There’s an old adage which began its life back in the 1990s – and was perfectly illustrated in a New Yorker cartoon – which says: "on the internet no-one knows you’re a dog." It neatly summarises a core cyber security problem that we still face to this day: how do we know who to trust online? For the last twenty years we have taken the same approach to this problem by using cryptographic keys and digital certificates to establish trust.
By and large the system worked: ecommerce boomed and the economy and society as we know it was transformed, all thanks to a little website padlock here and there. Worryingly though, over the past five years, we are seeing cracks in the very foundation of the internet begin to emerge.
As we hurtle towards a future powered by the Internet of Things (IoT), with automated machines playing an ever-greater role in our day-to-day lives, these cracks will split into chasms that threaten our modern world. Could internet-enabled life as we know it soon be coming to a crashing halt? How can we stop the sinkholes from emerging?
The problem with trust
Cryptographic keys and digital certificates tell us whether an entity is what it says it is. We use them to authenticate web servers, code on devices, apps, and even for enterprise VPN access. It all comes back to that binary decision that machines have to make – is this thing part of "self", trusted and safe; or not trusted, and therefore dangerous – which certificates and keys provide. It’s the foundation of cyber security and the whole global economy and it’s built on sand.
Over the past five years, hackers have caught on to the potentially lucrative opportunity that keys and certificates offer. We have all seen the scene in a movie where the bad guy dresses up as a painter to gain access to a building, or steals someone’s swipe card; this is what is happening in the cyberworld too. Bad guys are trading keys and certificates on the dark web and using them to crack into company systems – just look at Sony, Careto, the Snowden revelations and Flame or Stuxnet. They all involved stolen or misused keys and certificates.
When we consider that each virtual machine needs its own key and certificate, the numbers become mind-boggling. One of our customers alone has over a million TLS certificates and keys. It is no surprise that most organisations don’t even know how many certificates and keys they’ve got, or where they’re being used. As our reliance on encryption increases, and more and more devices enter our cyber world, the problem will only become more complex and the opportunity for hackers more lucrative and feasible.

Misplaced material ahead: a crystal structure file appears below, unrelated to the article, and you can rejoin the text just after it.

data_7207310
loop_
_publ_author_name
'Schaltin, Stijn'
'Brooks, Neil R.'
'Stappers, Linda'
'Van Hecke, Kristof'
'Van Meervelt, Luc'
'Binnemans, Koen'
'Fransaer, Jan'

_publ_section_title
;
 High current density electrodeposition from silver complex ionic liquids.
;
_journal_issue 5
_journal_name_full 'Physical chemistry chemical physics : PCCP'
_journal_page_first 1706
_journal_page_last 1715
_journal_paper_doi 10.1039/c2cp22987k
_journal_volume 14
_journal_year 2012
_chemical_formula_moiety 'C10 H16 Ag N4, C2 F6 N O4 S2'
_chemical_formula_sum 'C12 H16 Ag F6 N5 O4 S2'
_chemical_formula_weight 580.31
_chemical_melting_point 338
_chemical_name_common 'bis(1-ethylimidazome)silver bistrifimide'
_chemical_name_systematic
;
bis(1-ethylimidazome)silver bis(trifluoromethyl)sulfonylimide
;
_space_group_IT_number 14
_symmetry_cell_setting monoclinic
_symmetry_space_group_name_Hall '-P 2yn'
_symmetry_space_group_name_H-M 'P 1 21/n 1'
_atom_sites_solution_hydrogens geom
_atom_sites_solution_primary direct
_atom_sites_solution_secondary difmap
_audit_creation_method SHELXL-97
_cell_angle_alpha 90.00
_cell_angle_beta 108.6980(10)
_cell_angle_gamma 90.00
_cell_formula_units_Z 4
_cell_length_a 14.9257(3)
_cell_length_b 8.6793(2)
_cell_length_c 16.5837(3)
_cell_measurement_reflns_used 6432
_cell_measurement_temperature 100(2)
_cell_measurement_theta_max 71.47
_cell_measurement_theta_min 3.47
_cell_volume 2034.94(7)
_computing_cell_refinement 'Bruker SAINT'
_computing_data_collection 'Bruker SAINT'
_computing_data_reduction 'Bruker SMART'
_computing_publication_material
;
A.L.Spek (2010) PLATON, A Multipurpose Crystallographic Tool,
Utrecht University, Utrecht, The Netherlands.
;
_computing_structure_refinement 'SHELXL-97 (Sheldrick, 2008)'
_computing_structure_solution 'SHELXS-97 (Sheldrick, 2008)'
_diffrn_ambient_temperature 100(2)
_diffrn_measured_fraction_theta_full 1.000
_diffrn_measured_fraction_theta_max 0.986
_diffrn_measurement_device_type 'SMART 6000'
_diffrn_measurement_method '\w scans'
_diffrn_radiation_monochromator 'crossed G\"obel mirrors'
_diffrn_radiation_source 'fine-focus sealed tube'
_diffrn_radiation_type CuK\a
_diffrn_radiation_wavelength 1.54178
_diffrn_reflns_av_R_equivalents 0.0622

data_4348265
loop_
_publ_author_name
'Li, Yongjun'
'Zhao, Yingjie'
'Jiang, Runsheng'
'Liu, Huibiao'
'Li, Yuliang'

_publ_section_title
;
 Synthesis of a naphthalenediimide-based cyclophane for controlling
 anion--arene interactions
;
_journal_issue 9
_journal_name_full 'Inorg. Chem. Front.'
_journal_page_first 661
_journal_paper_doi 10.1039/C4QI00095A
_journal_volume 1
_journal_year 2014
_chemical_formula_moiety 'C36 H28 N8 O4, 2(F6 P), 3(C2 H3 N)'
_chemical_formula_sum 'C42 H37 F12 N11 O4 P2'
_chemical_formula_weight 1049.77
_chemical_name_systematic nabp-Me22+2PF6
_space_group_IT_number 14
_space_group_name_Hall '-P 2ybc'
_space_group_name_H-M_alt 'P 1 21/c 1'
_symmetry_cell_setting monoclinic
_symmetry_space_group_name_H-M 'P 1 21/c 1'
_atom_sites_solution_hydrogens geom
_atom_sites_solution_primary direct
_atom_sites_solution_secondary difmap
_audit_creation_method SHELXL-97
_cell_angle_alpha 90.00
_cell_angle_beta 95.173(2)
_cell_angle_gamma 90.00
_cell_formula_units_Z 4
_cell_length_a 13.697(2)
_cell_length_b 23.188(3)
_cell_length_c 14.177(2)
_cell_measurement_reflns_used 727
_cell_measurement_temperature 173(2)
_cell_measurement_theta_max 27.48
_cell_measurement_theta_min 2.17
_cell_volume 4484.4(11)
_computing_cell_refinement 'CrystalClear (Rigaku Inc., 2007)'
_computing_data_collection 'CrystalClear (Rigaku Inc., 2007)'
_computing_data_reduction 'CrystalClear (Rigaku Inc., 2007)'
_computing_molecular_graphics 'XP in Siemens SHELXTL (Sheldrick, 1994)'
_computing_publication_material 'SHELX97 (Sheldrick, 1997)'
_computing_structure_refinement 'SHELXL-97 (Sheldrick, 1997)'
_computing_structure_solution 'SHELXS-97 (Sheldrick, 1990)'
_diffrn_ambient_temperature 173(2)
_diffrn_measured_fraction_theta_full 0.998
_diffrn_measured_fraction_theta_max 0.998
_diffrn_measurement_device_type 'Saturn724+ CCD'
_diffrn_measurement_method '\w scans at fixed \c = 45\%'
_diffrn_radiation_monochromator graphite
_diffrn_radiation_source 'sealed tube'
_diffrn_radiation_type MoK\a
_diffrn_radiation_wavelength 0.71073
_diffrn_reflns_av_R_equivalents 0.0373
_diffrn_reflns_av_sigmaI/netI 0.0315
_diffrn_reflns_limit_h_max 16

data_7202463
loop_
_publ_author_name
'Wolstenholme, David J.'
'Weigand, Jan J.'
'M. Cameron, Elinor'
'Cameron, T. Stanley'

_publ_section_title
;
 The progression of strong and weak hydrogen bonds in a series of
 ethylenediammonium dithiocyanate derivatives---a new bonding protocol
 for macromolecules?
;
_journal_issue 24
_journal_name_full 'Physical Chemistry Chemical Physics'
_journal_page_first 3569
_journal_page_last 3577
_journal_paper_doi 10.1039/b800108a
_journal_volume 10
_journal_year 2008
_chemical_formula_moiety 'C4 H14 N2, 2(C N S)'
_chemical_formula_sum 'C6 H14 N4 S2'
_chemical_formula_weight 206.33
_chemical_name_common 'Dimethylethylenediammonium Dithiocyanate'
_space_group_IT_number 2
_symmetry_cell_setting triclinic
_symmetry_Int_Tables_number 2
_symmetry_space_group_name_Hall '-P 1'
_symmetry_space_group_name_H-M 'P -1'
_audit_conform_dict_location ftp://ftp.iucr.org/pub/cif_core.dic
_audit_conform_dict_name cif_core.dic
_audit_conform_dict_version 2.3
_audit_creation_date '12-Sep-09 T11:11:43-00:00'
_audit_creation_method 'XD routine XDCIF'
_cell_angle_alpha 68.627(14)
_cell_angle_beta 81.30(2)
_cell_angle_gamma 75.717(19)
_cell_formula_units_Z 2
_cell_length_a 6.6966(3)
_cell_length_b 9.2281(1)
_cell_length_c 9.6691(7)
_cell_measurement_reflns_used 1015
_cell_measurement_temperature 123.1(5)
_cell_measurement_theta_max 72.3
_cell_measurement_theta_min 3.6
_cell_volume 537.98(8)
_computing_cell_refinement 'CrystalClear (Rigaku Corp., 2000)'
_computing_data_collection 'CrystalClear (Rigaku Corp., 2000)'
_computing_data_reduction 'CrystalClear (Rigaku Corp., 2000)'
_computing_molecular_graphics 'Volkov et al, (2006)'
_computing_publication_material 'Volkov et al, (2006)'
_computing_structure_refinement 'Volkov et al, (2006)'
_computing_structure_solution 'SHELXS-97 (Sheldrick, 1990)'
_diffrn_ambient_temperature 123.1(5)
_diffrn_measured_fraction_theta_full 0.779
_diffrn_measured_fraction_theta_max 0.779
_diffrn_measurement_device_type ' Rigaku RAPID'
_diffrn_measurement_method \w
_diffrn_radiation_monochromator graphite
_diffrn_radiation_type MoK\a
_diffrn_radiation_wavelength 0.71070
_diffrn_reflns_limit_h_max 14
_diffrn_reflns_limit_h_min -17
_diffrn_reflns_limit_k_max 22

IoT, robotics and artificial intelligence: the coming storm
The problem is that these challenges become even more pronounced when we consider the breakneck speed at which the world of IoT is being created. How do these machines know what code to run? Or who to take commands from? Through this same, imperfect, system of keys and certificates. So as smart ‘things’ become enmeshed deeper and deeper into the fabric of our society – flying our planes, running our nuclear power stations, powering our hospital equipment and driving our cars – so the risks multiply.
As machines not only start to communicate with one another, but in the world of robotics and automation, even start to think for themselves, we need to be very careful that these communications can be trusted and are secure. The emergence of IoT and Artificial Intelligence really highlights how effective digital certificates can be as a cyber weapon.
By taking a code-signing certificate and changing the entity it obeys, a hacker can change the firmware on a smart device to take control of it. Now when that sensor or smart device calls back to the ‘mothership’ who does it trust? The bad guy. From a single point of compromise – the digital certificate – hackers and cybercriminals can take over a whole network of hundreds, thousands or even millions of smart ‘things’.
This creates a fertile environment for cyber extortion: "give me a million pounds or I’ll brick your nationwide network of ATMs." Nation states have also shown themselves to be ready and willing to abuse the digital certificate system to their own ends. The US-led Stuxnet hack succeeded by being signed by a pair of stolen certificates. As the IoT grows and matures, it will offer up more opportunities for state-backed attackers, not to mention the threat from cyber terrorists. Just change that certificate to trust ISIS rather than the originally intended entity, and you could have a big problem.
Creating an Immune system for the web
So what can we do? In actual fact, human evolution gives us a good footprint for addressing this issue. Each cell in our bodies can be identified by tags, unique to each individual; our immune system tracks and manages these tags, identifying which of these cells are "self" and can be trusted, and what aren’t and must be destroyed.
Keys and certificates offer the same tagging system, yet the internet is running without an immune system to understand whether they are to be trusted or not. Without automation, we have no way to see how many keys and certificates we have, whether they have been corrupted, whether they are acting in the way they are supposed to, and in the event they are not, we have no way to mount a response or change them out.
If the internet is to survive, and the online and connected economy is to thrive, we need to reboot our approach to keys and certificates.
This will involve building in agile security, with the ability to change who that machine trusts quickly. In short, we need an "immune system for the internet"; technology which learns and adapts as it goes along, identifying which keys and certificates are trusted and which need replacing. With that extra layer of security in place, we might yet avoid the robot apocalypse!